Saturday, November 17, 2012

Lost Springs Kansas.

Marion County.
Clesr Creek, Township Map, 1885.
On the county map. Lost Springs can be found in Township 17-South and Range 4-East.  On the township map, Lost Springs can be found in section 21.
Lost Springs Post Office.
Open July 9, 1879 and ran to ?
Business men who used Lost Springs as their P. O. address as of 1885.
M. F. Ehms, Farmer and Stock Raiser, from Arkansas, came to county September, 1884.
S. D. Hyson, Farmer and Stock Raiser, from Hopkins county, New York, came to county April, 1884.
B. Hunsparger, Farmer and Stock Raiser, from Waterloo, Canada, came to county April 1880.
A. M. Nettroner, Farmer and Stock Raiser, from Elkhart county Indiana, came to county March, 1884.
Albert Peck, Farmer and Stock Raiser, from Mason county, Illinois, came to county June, 1879.
M. F. Shupe, Farmer, Merchant and Land Agn't., from Canada, came to county April, 1879.
W. J. Weaver, Farmer and Stock Raiser, Pennsylvania, came to county December, 1876. 
Fates About Lost Springs.
The first settlers in the county located on Doyle creek, near the present town of Florence. They were Moses Shane, who came in 1858, and whose death the next year was the first in the county; Patrick Doyle, in 1859, for whom Doyle creek and township were named, and a family by the name of Welsh, in which occurred the first birth in the county in Aug., 1859. In the spring of 1859 a trading post was established at Lost Springs on the Santa Fe trail and in the autumn of the same year Moore Bros. established a ranch near the present town of Durham. The first postoffice was established at this place with A. A. Moore as postmaster. Later in the same year a postoffice was established at Lost Springs with J. H. Costello as postmaster. Previous to this the nearest postoffice was Emporia. Thomas J. Wise settled on Clear creek and John Brenot on Brenot creek in 1859. The next year William H. Billings, George Griffith and William Shreve located where the city of Marion now stands. The population of the county in that year was 74.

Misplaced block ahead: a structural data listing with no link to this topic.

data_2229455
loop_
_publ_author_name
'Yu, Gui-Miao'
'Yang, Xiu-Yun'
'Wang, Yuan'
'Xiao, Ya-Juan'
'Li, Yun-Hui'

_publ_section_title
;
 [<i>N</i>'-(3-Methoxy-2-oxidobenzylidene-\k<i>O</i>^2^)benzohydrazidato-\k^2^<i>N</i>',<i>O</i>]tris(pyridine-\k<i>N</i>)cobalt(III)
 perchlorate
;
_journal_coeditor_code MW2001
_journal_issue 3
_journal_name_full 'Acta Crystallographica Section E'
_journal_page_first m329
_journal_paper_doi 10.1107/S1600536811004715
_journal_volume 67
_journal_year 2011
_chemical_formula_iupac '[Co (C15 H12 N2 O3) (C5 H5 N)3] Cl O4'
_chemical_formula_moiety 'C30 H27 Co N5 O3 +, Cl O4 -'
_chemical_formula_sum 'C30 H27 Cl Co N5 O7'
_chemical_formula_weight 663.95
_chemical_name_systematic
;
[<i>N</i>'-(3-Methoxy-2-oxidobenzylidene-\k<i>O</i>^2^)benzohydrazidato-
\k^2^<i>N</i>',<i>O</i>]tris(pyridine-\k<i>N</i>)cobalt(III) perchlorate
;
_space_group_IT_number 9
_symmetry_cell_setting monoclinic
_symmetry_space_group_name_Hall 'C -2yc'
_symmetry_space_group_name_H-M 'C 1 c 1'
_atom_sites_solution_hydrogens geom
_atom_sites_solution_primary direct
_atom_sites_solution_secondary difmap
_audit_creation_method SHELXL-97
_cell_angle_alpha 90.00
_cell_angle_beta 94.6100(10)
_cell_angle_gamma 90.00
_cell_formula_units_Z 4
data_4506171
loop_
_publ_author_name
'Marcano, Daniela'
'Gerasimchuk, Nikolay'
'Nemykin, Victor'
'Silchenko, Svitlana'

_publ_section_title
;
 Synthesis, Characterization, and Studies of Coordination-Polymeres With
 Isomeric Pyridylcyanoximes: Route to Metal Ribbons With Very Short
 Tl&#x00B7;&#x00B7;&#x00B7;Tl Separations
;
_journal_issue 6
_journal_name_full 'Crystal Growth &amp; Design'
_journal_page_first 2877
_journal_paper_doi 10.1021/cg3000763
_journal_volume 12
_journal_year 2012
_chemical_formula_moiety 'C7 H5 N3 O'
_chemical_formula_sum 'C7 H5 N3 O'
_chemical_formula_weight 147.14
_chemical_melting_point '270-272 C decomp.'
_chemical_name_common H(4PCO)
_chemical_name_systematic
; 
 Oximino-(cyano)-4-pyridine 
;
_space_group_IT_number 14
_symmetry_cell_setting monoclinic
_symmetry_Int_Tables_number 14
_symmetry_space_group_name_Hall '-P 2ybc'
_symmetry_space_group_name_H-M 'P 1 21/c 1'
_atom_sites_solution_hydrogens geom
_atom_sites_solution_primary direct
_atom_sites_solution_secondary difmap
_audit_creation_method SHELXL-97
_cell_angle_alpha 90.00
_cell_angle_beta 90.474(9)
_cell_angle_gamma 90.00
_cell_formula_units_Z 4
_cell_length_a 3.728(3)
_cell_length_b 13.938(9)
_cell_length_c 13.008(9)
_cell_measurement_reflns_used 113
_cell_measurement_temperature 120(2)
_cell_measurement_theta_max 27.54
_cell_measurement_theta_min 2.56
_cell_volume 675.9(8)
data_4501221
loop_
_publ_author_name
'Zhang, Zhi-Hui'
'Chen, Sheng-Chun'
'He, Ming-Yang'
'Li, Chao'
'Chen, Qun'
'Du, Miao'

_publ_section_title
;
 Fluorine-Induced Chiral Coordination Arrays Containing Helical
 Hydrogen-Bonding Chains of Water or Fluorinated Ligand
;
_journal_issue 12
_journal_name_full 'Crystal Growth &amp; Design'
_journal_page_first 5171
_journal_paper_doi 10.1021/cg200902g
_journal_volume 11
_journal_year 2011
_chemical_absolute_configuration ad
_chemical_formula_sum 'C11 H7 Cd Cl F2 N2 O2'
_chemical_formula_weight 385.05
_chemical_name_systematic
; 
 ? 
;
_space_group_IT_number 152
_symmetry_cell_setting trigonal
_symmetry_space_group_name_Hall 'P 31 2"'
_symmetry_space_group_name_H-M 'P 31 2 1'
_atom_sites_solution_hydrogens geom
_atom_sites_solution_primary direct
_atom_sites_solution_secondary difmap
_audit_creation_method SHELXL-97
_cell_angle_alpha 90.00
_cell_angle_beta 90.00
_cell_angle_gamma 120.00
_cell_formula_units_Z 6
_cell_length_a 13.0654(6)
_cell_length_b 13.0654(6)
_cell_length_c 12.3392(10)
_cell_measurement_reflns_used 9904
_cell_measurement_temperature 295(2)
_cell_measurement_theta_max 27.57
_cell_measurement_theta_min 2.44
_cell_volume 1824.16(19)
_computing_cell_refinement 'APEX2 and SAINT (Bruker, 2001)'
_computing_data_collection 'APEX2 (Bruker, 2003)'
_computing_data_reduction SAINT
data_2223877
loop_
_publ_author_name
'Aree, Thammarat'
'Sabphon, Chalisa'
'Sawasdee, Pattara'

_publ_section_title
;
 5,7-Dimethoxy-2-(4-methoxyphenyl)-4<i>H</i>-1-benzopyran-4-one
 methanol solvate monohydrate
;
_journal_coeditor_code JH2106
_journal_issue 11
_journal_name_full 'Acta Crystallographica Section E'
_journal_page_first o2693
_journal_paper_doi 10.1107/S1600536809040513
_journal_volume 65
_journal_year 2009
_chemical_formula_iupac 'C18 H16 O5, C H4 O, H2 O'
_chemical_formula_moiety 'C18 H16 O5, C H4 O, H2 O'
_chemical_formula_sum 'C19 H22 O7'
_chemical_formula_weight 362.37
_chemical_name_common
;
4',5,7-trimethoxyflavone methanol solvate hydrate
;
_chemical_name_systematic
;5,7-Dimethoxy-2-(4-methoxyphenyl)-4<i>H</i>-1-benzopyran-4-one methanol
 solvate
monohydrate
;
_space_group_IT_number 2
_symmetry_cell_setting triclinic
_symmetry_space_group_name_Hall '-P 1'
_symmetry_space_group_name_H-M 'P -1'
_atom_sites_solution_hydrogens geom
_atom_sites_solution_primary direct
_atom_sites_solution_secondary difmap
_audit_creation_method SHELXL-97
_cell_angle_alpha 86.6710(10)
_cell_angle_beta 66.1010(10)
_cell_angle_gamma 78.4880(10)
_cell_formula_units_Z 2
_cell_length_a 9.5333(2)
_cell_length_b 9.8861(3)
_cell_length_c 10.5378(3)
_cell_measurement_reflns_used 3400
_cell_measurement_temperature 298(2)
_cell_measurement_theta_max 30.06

Lost Springs Kansas. 1912.
Lost Springs, one of the historic points in Marion county, is an incorporated town located in Lost Springs township, on the Chicago, Rock Island & Pacific and the Atchison, Topeka & Santa Fe railroads i8 miles north of Marion, the county seat. It has a bank, telegraph and express offices, and a money order postofifice with two rural routes. All the regular lines of business activity are represented, and one of the largest mills in this section of Kansas is located here. There is a hotel and livery stable for the accommodation of travelers. According to the census of 1910 there were 276 inhabitants.
The springs for which the town was named, a noted camping place on the Santa Fe trail, are about 2 miles west of the depot. Many explanations have been given as to why they were called Lost Springs, none of which are authentic enough to bear repetition. These springs were known to the earliest travelers on the trail, and this was a camping point. The first historical mention of this place was by Josiah Gregg in his work, "Commerce of the Prairies," written in 1845. I" his table of distances he places it 175 miles west of Independence, and 15 miles west of Diamond Springs, the previous stopping place. A trading post was established there in 1859 by J. H. Costello and a partner, Joshua Smith, who six months afterward sold out to Costello. Some lime during the Civil war a detachment of soldiers was ordered up from Mississippi to guard the Santa Fe trail, and Corporal Fred Sucksdorf, with a few men, was stationed at Lost Springs. In 1908 a large granite boulder was set up to mark the trail at Lost Springs. The usual inscription was cut on the stone and a fitting ceremonry attended the occasion. In 1904 the town of Lost Springs was incorporated as a city of the third class.

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